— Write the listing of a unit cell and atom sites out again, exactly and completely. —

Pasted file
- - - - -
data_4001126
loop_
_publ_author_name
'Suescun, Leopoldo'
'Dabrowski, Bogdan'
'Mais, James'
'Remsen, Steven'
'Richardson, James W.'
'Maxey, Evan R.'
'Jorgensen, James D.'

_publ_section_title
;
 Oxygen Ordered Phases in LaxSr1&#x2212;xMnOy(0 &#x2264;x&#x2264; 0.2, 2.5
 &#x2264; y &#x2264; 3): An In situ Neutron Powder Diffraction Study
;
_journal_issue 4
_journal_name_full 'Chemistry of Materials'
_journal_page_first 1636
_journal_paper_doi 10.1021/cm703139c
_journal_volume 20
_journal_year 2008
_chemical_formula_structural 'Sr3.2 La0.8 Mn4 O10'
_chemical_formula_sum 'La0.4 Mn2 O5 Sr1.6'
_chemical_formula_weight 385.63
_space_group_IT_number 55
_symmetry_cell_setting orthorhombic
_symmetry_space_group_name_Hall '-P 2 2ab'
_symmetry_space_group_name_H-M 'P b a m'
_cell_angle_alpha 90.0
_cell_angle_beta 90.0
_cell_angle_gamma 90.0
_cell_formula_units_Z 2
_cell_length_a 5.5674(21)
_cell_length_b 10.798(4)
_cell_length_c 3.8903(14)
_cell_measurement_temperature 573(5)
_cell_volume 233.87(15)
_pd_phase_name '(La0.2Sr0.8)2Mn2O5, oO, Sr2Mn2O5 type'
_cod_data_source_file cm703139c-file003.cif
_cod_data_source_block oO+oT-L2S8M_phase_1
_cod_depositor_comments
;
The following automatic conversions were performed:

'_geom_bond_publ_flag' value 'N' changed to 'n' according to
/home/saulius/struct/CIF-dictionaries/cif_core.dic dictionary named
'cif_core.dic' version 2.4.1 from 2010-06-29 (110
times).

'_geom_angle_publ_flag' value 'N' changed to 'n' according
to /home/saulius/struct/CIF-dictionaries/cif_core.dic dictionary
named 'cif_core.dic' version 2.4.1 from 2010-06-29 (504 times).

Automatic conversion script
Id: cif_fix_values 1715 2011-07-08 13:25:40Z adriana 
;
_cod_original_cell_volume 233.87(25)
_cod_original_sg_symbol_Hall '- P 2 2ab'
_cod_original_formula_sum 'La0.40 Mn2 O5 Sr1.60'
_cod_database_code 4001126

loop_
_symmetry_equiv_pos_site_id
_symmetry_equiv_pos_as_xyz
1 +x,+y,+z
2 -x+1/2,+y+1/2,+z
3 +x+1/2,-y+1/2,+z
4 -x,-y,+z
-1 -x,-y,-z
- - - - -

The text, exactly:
data_4001126
loop_
_publ_author_name
'Suescun, Leopoldo'
'Dabrowski, Bogdan'
'Mais, James'
'Remsen, Steven'
'Richardson, James W.'
'Maxey, Evan R.'
'Jorgensen, James D.'

_publ_section_title
;
 Oxygen Ordered Phases in LaxSr1&#x2212;xMnOy(0 &#x2264;x&#x2264; 0.2, 2.5
 &#x2264; y &#x2264; 3): An In situ Neutron Powder Diffraction Study
;
_journal_issue 4
_journal_name_full 'Chemistry of Materials'
_journal_page_first 1636
_journal_paper_doi 10.1021/cm703139c
_journal_volume 20
_journal_year 2008
_chemical_formula_structural 'Sr3.2 La0.8 Mn4 O10'
_chemical_formula_sum 'La0.4 Mn2 O5 Sr1.6'
_chemical_formula_weight 385.63
_space_group_IT_number 55
_symmetry_cell_setting orthorhombic
_symmetry_space_group_name_Hall '-P 2 2ab'
_symmetry_space_group_name_H-M 'P b a m'
_cell_angle_alpha 90.0
_cell_angle_beta 90.0
_cell_angle_gamma 90.0
_cell_formula_units_Z 2
_cell_length_a 5.5674(21)
_cell_length_b 10.798(4)
_cell_length_c 3.8903(14)
_cell_measurement_temperature 573(5)
_cell_volume 233.87(15)
_pd_phase_name '(La0.2Sr0.8)2Mn2O5, oO, Sr2Mn2O5 type'
_cod_data_source_file cm703139c-file003.cif
_cod_data_source_block oO+oT-L2S8M_phase_1
_cod_depositor_comments
;
The following automatic conversions were performed:

'_geom_bond_publ_flag' value 'N' changed to 'n' according to
/home/saulius/struct/CIF-dictionaries/cif_core.dic dictionary named
'cif_core.dic' version 2.4.1 from 2010-06-29 (110
times).

'_geom_angle_publ_flag' value 'N' changed to 'n' according
to /home/saulius/struct/CIF-dictionaries/cif_core.dic dictionary
named 'cif_core.dic' version 2.4.1 from 2010-06-29 (504 times).

Automatic conversion script
Id: cif_fix_values 1715 2011-07-08 13:25:40Z adriana 
;
_cod_original_cell_volume 233.87(25)
_cod_original_sg_symbol_Hall '- P 2 2ab'
_cod_original_formula_sum 'La0.40 Mn2 O5 Sr1.60'
_cod_database_code 4001126

loop_
_symmetry_equiv_pos_site_id
_symmetry_equiv_pos_as_xyz
1 +x,+y,+z
2 -x+1/2,+y+1/2,+z
3 +x+1/2,-y+1/2,+z
4 -x,-y,+z
-1 -x,-y,-z